Originally posted in the SF Bayview of August 2021, and on their site here, on 25th July 2021.
What specifically has been problematic about my situation is that I did not commit the crime that I am imprisoned for. I was not convicted for killing the victim in this case. I was acquitted on the charge that I personally used a weapon in the commission of the crime.
Nothing at all has been fair or just about the prison experience. I do assume responsibility for the mistakes that I have made in my life and during my incarceration.
Rehabilitation has everything to do with a person wanting to fix himself. The tools needed to give the people who are constantly working on themselves simply do not exist in prison.
There must be a clear and firm commitment by legislators and CDCR to provide the incarcerated population with the tools that are needed to contribute to the maturation process inside. Tools that include housing people in prisons closer to their families and loved ones, an increase in pay for workers, technological training, expanding the makeup of the board of prison terms to include members of the community that the person will be paroling to as well as psychologists and psychiatrists who are not employed by the state, as many of them write incredibly biased reports.
A lot of the people who come to prison come as children, psychologically.
Along with the self-help programs that are available in only some prisons, a lot of the people who come to prison come as children, psychologically. We develop this warped sense of what manhood is – and there are no programs available in prison. There was and still is a program in Solano prison, MANUP, that focused on the development of manhood. In my opinion, it was a very effective program.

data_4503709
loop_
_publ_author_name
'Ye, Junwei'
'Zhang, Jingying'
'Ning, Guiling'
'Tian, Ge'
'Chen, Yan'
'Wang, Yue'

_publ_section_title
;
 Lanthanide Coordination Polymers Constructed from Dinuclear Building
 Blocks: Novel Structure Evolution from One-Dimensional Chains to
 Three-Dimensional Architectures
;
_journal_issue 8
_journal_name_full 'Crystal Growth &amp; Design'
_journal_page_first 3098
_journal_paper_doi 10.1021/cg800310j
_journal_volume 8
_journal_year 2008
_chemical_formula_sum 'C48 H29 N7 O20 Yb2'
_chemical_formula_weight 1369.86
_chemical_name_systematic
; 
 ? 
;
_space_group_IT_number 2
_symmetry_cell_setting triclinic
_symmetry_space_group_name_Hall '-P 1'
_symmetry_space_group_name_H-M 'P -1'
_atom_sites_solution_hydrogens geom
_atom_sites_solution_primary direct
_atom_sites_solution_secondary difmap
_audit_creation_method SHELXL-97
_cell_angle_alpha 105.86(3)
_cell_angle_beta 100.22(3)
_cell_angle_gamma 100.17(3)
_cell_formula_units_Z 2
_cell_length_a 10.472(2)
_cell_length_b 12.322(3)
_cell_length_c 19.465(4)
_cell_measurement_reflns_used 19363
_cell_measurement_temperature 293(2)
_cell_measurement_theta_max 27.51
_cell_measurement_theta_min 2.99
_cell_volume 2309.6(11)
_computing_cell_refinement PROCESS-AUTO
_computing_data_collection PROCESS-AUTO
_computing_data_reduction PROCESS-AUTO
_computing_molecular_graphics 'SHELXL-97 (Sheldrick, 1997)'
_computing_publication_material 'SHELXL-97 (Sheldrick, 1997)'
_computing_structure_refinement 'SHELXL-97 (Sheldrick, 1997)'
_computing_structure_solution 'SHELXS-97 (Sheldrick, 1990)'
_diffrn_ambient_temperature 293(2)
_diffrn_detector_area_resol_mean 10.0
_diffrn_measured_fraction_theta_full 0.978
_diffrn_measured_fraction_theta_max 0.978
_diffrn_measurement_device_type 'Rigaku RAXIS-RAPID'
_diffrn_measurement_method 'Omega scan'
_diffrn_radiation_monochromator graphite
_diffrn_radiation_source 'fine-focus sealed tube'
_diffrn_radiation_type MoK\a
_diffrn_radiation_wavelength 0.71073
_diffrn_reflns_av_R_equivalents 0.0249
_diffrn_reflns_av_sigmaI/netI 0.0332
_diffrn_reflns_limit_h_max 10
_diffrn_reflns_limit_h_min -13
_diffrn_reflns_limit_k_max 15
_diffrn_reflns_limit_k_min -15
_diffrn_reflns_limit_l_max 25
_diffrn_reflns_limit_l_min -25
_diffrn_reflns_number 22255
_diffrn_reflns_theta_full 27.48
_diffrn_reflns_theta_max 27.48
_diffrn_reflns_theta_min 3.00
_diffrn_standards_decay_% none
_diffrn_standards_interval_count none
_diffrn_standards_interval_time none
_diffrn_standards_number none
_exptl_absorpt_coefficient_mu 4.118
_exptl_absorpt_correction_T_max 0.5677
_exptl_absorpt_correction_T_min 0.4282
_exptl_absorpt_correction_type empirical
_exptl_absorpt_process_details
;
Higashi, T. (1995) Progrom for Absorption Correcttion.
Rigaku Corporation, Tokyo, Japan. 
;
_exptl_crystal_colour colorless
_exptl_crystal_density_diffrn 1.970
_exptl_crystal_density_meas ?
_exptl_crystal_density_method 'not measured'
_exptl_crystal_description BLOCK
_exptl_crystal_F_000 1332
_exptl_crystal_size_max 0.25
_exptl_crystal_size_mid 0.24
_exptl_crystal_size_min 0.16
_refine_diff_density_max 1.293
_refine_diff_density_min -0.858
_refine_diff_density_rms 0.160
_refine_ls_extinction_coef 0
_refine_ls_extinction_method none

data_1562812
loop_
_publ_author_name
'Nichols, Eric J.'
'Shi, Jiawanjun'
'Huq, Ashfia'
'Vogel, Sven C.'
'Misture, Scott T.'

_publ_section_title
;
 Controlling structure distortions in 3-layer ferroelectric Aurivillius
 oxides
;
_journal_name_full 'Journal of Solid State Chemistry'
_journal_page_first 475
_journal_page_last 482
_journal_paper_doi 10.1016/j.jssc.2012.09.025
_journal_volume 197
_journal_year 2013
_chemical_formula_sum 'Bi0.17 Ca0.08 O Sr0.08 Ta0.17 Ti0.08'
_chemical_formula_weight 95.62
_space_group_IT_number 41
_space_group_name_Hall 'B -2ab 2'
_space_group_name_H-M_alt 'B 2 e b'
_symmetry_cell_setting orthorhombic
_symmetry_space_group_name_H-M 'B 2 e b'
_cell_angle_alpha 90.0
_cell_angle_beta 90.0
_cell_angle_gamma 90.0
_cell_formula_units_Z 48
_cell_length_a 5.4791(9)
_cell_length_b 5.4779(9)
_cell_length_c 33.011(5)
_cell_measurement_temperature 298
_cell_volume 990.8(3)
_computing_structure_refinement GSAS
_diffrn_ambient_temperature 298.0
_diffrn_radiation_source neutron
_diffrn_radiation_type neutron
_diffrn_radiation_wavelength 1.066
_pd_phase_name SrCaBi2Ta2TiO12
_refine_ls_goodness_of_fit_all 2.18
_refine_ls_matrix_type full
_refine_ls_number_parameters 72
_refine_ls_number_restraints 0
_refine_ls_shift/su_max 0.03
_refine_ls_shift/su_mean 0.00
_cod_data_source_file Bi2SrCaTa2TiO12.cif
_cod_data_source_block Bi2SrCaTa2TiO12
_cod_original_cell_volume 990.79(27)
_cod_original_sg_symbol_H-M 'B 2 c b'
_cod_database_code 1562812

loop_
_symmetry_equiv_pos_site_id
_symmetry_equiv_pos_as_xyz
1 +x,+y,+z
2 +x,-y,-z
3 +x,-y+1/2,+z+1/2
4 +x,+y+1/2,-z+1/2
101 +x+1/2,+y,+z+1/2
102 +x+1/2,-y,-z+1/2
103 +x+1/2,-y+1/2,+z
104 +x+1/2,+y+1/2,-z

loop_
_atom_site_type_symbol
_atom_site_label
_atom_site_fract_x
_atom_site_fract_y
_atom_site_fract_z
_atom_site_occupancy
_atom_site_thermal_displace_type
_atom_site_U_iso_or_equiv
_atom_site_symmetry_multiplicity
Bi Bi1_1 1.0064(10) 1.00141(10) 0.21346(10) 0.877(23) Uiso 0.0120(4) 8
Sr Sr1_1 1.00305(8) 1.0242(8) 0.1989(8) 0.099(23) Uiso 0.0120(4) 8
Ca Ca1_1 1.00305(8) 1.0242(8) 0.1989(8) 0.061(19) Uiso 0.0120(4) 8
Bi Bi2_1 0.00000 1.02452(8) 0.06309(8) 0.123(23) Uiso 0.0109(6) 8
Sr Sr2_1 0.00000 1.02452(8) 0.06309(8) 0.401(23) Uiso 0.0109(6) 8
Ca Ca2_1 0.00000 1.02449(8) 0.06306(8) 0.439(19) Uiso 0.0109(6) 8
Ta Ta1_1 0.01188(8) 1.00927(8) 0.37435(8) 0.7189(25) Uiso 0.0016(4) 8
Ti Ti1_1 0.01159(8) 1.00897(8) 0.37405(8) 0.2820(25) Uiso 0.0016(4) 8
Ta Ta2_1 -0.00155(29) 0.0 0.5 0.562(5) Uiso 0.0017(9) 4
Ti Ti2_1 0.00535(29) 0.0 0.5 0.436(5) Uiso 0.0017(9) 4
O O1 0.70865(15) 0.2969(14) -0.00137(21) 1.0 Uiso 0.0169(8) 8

There must be a recognition that in order to know if we have learned, we must be put in positions to practice what we have learned. If prison is about rehabilitation, once we have started to engage in the life-long process of working on ourselves and fixing ourselves – becoming productive members of society – at that point and in that moment we have outgrown the prison experience.
There is nothing left for us to learn in prison. From that point on, our being in prison is just about punishment. To the extent that we are willing to do so, politics should be removed from the equation of who is released.
Prisoners and their families should be allowed to provide testimony.
There are people who were found to be not suitable for reasons that are highly politicized. And, as a result, legislators should not make it a discretionary choice for courts to resentence prisoners.
I was found guilty of first-degree murder, but the jury found the personal use of the weapons allegation to be not true. The jury did not find that I was the actual killer or shooter.
In spite of this, none of the recently enacted new laws are being applied to me. I have been consistently told that I do not qualify for any of the relief offered in these new laws.
Hearings should be held and prisoners and their families should be allowed to provide testimony of their stories. That record would be valuable in crafting legislation that would remedy those injustices.
In closing, I would like to thank you for the opportunity to contribute to the efforts to create a just and humane approach for how crime and punishment is administered.
Please know that the work that you do is crucial to our fulfilling our democratic potential.
Send our brother some love and light: Michael Reed Dorrough, D83611, SATF, B3-6-4L, P.O. Box 5248, Corcoran, CA 93212. Supporters have a website for him at: Zaharibu.org.
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